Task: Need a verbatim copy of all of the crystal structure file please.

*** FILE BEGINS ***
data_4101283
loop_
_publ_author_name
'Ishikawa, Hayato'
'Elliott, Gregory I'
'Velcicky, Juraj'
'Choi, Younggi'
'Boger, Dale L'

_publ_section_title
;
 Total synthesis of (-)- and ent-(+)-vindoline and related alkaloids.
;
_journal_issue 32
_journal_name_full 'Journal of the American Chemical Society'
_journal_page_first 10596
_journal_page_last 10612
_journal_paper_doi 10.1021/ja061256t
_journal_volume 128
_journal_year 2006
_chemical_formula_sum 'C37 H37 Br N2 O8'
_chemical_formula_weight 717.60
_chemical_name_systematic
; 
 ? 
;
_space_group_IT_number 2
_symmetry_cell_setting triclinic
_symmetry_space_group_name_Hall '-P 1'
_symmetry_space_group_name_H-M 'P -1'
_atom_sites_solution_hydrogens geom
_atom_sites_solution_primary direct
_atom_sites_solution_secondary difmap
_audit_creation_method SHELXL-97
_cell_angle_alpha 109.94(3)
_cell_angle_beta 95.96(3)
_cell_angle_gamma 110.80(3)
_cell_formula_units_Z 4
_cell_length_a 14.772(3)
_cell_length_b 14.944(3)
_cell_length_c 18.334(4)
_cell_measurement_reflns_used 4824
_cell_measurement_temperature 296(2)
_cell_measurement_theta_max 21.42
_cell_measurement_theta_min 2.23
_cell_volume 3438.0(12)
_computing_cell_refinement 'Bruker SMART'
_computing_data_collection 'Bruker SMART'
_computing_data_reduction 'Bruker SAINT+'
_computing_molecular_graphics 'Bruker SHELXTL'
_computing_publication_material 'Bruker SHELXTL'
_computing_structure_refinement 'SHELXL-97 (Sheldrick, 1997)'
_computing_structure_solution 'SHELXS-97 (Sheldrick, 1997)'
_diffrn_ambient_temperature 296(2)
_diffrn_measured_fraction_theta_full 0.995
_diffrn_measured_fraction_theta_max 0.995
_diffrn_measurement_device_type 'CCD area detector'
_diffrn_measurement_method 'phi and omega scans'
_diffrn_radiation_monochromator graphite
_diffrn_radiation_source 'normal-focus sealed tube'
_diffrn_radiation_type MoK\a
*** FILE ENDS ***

data_4101283
loop_
_publ_author_name
'Ishikawa, Hayato'
'Elliott, Gregory I'
'Velcicky, Juraj'
'Choi, Younggi'
'Boger, Dale L'

_publ_section_title
;
 Total synthesis of (-)- and ent-(+)-vindoline and related alkaloids.
;
_journal_issue 32
_journal_name_full 'Journal of the American Chemical Society'
_journal_page_first 10596
_journal_page_last 10612
_journal_paper_doi 10.1021/ja061256t
_journal_volume 128
_journal_year 2006
_chemical_formula_sum 'C37 H37 Br N2 O8'
_chemical_formula_weight 717.60
_chemical_name_systematic
; 
 ? 
;
_space_group_IT_number 2
_symmetry_cell_setting triclinic
_symmetry_space_group_name_Hall '-P 1'
_symmetry_space_group_name_H-M 'P -1'
_atom_sites_solution_hydrogens geom
_atom_sites_solution_primary direct
_atom_sites_solution_secondary difmap
_audit_creation_method SHELXL-97
_cell_angle_alpha 109.94(3)
_cell_angle_beta 95.96(3)
_cell_angle_gamma 110.80(3)
_cell_formula_units_Z 4
_cell_length_a 14.772(3)
_cell_length_b 14.944(3)
_cell_length_c 18.334(4)
_cell_measurement_reflns_used 4824
_cell_measurement_temperature 296(2)
_cell_measurement_theta_max 21.42
_cell_measurement_theta_min 2.23
_cell_volume 3438.0(12)
_computing_cell_refinement 'Bruker SMART'
_computing_data_collection 'Bruker SMART'
_computing_data_reduction 'Bruker SAINT+'
_computing_molecular_graphics 'Bruker SHELXTL'
_computing_publication_material 'Bruker SHELXTL'
_computing_structure_refinement 'SHELXL-97 (Sheldrick, 1997)'
_computing_structure_solution 'SHELXS-97 (Sheldrick, 1997)'
_diffrn_ambient_temperature 296(2)
_diffrn_measured_fraction_theta_full 0.995
_diffrn_measured_fraction_theta_max 0.995
_diffrn_measurement_device_type 'CCD area detector'
_diffrn_measurement_method 'phi and omega scans'
_diffrn_radiation_monochromator graphite
_diffrn_radiation_source 'normal-focus sealed tube'
_diffrn_radiation_type MoK\a